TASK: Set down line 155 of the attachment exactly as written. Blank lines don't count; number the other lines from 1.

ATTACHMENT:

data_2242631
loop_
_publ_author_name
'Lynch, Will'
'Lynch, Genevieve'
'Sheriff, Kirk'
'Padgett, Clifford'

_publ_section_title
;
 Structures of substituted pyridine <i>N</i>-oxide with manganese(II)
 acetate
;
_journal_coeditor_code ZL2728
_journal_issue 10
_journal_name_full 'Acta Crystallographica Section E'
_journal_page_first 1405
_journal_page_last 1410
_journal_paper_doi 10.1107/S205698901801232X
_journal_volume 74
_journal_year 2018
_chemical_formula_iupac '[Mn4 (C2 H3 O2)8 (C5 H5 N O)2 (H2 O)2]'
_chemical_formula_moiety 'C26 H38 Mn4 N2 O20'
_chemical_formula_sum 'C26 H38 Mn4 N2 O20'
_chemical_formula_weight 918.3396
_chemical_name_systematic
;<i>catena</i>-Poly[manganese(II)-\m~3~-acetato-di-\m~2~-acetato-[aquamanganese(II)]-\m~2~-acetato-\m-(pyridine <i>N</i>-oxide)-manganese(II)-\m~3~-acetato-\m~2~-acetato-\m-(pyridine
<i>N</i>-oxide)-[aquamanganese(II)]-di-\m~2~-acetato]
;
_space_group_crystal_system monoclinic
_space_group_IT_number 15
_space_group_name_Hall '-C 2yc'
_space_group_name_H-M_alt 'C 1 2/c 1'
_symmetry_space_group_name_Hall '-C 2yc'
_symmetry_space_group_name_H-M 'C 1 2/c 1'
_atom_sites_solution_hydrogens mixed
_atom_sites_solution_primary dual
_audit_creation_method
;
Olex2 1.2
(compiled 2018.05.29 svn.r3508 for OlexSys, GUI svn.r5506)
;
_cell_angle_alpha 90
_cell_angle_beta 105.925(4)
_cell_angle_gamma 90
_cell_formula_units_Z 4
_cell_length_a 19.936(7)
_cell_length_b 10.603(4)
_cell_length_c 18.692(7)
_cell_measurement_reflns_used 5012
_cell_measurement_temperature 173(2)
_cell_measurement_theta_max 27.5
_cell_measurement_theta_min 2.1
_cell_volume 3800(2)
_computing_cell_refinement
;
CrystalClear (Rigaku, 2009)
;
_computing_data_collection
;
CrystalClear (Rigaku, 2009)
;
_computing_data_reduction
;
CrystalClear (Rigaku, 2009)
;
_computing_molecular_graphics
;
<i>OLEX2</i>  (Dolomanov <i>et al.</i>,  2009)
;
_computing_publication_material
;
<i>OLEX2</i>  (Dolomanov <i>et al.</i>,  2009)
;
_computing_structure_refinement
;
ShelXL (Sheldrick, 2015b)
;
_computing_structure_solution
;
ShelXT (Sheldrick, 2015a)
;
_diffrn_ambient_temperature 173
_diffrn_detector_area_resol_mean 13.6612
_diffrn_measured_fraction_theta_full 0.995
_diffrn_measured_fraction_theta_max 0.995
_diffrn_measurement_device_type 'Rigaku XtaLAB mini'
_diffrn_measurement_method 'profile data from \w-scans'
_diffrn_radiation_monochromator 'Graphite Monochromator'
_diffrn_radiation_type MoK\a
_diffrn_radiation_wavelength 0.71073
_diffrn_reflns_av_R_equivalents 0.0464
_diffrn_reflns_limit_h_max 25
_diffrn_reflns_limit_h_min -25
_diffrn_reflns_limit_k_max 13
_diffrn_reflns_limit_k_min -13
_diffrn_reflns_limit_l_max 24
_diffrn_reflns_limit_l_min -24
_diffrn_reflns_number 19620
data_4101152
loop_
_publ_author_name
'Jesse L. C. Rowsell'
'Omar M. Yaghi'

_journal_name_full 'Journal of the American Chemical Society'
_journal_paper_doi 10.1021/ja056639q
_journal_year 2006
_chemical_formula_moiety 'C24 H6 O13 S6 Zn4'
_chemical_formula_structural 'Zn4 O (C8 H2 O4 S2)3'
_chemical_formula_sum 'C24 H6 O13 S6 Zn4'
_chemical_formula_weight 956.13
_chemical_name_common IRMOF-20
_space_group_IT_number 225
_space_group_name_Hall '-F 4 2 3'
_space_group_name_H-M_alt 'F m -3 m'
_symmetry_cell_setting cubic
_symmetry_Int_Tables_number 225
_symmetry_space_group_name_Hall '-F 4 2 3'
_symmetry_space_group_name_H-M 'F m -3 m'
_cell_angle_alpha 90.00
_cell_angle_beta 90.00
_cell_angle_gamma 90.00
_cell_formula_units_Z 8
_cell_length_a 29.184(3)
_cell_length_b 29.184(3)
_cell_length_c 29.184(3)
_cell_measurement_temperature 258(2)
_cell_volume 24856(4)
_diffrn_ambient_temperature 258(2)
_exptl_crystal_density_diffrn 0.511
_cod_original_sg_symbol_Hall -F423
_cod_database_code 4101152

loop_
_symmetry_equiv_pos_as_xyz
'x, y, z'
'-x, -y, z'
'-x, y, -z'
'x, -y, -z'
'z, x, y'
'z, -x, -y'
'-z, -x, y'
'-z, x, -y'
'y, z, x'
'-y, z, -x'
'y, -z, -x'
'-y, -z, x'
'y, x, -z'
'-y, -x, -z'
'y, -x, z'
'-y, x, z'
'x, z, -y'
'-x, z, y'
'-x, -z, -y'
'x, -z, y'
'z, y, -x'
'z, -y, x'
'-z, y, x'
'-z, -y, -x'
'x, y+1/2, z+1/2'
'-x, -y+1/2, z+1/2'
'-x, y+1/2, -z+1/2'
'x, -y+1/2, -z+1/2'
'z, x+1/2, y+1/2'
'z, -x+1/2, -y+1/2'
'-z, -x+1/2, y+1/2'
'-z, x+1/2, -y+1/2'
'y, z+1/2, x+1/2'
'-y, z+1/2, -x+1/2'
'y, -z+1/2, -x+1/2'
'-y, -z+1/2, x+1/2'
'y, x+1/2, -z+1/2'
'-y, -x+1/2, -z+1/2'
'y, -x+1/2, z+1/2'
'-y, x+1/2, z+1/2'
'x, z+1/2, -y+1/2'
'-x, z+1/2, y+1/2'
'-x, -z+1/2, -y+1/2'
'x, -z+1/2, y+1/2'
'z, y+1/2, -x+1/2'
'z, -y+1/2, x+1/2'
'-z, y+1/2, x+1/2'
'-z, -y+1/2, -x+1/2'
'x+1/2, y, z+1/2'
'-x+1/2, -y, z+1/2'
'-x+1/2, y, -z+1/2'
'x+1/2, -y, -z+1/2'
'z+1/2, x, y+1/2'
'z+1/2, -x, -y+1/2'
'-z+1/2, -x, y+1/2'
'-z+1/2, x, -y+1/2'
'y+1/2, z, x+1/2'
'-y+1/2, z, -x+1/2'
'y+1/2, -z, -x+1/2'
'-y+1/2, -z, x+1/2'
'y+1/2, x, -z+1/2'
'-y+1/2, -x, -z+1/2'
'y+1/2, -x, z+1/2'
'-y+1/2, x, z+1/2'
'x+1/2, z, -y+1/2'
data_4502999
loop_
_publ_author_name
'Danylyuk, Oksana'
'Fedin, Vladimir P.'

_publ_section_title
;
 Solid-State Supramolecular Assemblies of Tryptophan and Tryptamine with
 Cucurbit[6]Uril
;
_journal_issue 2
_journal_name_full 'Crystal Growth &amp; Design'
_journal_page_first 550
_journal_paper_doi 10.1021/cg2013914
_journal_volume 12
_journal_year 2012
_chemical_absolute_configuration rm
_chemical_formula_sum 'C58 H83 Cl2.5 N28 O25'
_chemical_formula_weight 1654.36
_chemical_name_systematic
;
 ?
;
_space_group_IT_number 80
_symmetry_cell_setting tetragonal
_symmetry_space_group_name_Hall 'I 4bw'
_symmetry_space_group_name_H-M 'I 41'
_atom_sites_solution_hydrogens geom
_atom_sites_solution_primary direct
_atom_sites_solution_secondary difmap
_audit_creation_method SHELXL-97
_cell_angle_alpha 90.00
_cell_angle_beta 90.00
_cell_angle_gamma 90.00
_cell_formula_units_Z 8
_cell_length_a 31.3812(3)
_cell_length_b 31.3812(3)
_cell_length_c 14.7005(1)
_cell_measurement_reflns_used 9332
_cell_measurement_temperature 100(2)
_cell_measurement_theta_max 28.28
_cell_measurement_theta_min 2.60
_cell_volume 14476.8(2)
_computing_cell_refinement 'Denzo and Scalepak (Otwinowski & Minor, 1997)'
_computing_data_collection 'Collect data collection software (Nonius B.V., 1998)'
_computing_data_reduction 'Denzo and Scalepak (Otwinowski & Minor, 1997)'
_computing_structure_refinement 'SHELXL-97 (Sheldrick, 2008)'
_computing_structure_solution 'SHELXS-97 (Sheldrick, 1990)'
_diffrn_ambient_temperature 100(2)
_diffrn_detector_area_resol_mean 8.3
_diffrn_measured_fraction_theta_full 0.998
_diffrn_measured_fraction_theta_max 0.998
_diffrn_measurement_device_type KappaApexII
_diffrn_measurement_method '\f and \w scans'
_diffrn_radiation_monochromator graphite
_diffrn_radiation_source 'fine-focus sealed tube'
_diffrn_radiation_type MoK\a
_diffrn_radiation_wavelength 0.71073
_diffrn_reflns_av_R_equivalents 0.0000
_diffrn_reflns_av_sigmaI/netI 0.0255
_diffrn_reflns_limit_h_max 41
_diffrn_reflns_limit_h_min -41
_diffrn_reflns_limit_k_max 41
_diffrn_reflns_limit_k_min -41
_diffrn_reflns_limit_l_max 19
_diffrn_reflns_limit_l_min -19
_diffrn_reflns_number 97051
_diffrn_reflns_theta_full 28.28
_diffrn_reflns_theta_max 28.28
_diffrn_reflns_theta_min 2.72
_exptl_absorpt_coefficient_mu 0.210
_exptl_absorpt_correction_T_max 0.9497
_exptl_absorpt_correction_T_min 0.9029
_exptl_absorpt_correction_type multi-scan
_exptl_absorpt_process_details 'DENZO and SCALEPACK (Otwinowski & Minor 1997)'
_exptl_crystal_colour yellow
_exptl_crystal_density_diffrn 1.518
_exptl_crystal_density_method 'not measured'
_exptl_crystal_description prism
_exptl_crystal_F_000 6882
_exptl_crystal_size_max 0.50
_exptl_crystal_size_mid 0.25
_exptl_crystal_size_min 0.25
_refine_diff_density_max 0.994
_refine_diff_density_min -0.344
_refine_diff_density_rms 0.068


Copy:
'z, -y, x'